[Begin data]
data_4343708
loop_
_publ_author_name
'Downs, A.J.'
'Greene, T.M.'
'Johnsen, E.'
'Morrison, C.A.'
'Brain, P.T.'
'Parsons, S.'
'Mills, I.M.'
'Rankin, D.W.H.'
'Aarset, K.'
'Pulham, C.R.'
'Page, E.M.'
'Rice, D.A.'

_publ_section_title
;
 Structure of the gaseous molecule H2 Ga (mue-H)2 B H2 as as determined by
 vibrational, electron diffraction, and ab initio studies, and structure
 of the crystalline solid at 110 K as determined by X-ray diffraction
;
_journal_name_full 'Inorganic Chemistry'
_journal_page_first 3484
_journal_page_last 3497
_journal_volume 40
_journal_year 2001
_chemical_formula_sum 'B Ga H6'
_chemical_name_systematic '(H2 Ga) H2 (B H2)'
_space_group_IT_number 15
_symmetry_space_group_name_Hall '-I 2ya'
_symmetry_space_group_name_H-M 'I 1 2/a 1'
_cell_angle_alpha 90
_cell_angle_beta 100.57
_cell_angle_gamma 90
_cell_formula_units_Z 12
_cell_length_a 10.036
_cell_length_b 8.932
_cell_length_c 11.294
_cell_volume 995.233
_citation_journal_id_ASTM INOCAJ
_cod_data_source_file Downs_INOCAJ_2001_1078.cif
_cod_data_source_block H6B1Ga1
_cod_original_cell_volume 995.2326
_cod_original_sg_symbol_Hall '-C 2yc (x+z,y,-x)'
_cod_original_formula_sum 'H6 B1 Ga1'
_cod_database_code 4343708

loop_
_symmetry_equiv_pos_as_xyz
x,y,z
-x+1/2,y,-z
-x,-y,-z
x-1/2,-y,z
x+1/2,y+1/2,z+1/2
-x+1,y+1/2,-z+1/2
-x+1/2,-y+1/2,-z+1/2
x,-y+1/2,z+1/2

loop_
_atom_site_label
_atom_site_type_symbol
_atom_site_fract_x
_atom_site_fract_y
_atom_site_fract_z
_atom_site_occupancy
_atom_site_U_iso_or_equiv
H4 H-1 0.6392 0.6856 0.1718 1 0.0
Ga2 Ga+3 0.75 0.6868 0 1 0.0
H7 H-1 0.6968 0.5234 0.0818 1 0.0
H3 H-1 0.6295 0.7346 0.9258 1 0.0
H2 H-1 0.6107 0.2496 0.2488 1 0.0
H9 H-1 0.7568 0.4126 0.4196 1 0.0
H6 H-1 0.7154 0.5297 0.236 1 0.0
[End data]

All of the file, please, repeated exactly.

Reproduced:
data_4343708
loop_
_publ_author_name
'Downs, A.J.'
'Greene, T.M.'
'Johnsen, E.'
'Morrison, C.A.'
'Brain, P.T.'
'Parsons, S.'
'Mills, I.M.'
'Rankin, D.W.H.'
'Aarset, K.'
'Pulham, C.R.'
'Page, E.M.'
'Rice, D.A.'

_publ_section_title
;
 Structure of the gaseous molecule H2 Ga (mue-H)2 B H2 as as determined by
 vibrational, electron diffraction, and ab initio studies, and structure
 of the crystalline solid at 110 K as determined by X-ray diffraction
;
_journal_name_full 'Inorganic Chemistry'
_journal_page_first 3484
_journal_page_last 3497
_journal_volume 40
_journal_year 2001
_chemical_formula_sum 'B Ga H6'
_chemical_name_systematic '(H2 Ga) H2 (B H2)'
_space_group_IT_number 15
_symmetry_space_group_name_Hall '-I 2ya'
_symmetry_space_group_name_H-M 'I 1 2/a 1'
_cell_angle_alpha 90
_cell_angle_beta 100.57
_cell_angle_gamma 90
_cell_formula_units_Z 12
_cell_length_a 10.036
_cell_length_b 8.932
_cell_length_c 11.294
_cell_volume 995.233
_citation_journal_id_ASTM INOCAJ
_cod_data_source_file Downs_INOCAJ_2001_1078.cif
_cod_data_source_block H6B1Ga1
_cod_original_cell_volume 995.2326
_cod_original_sg_symbol_Hall '-C 2yc (x+z,y,-x)'
_cod_original_formula_sum 'H6 B1 Ga1'
_cod_database_code 4343708

loop_
_symmetry_equiv_pos_as_xyz
x,y,z
-x+1/2,y,-z
-x,-y,-z
x-1/2,-y,z
x+1/2,y+1/2,z+1/2
-x+1,y+1/2,-z+1/2
-x+1/2,-y+1/2,-z+1/2
x,-y+1/2,z+1/2

loop_
_atom_site_label
_atom_site_type_symbol
_atom_site_fract_x
_atom_site_fract_y
_atom_site_fract_z
_atom_site_occupancy
_atom_site_U_iso_or_equiv
H4 H-1 0.6392 0.6856 0.1718 1 0.0
Ga2 Ga+3 0.75 0.6868 0 1 0.0
H7 H-1 0.6968 0.5234 0.0818 1 0.0
H3 H-1 0.6295 0.7346 0.9258 1 0.0
H2 H-1 0.6107 0.2496 0.2488 1 0.0
H9 H-1 0.7568 0.4126 0.4196 1 0.0
H6 H-1 0.7154 0.5297 0.236 1 0.0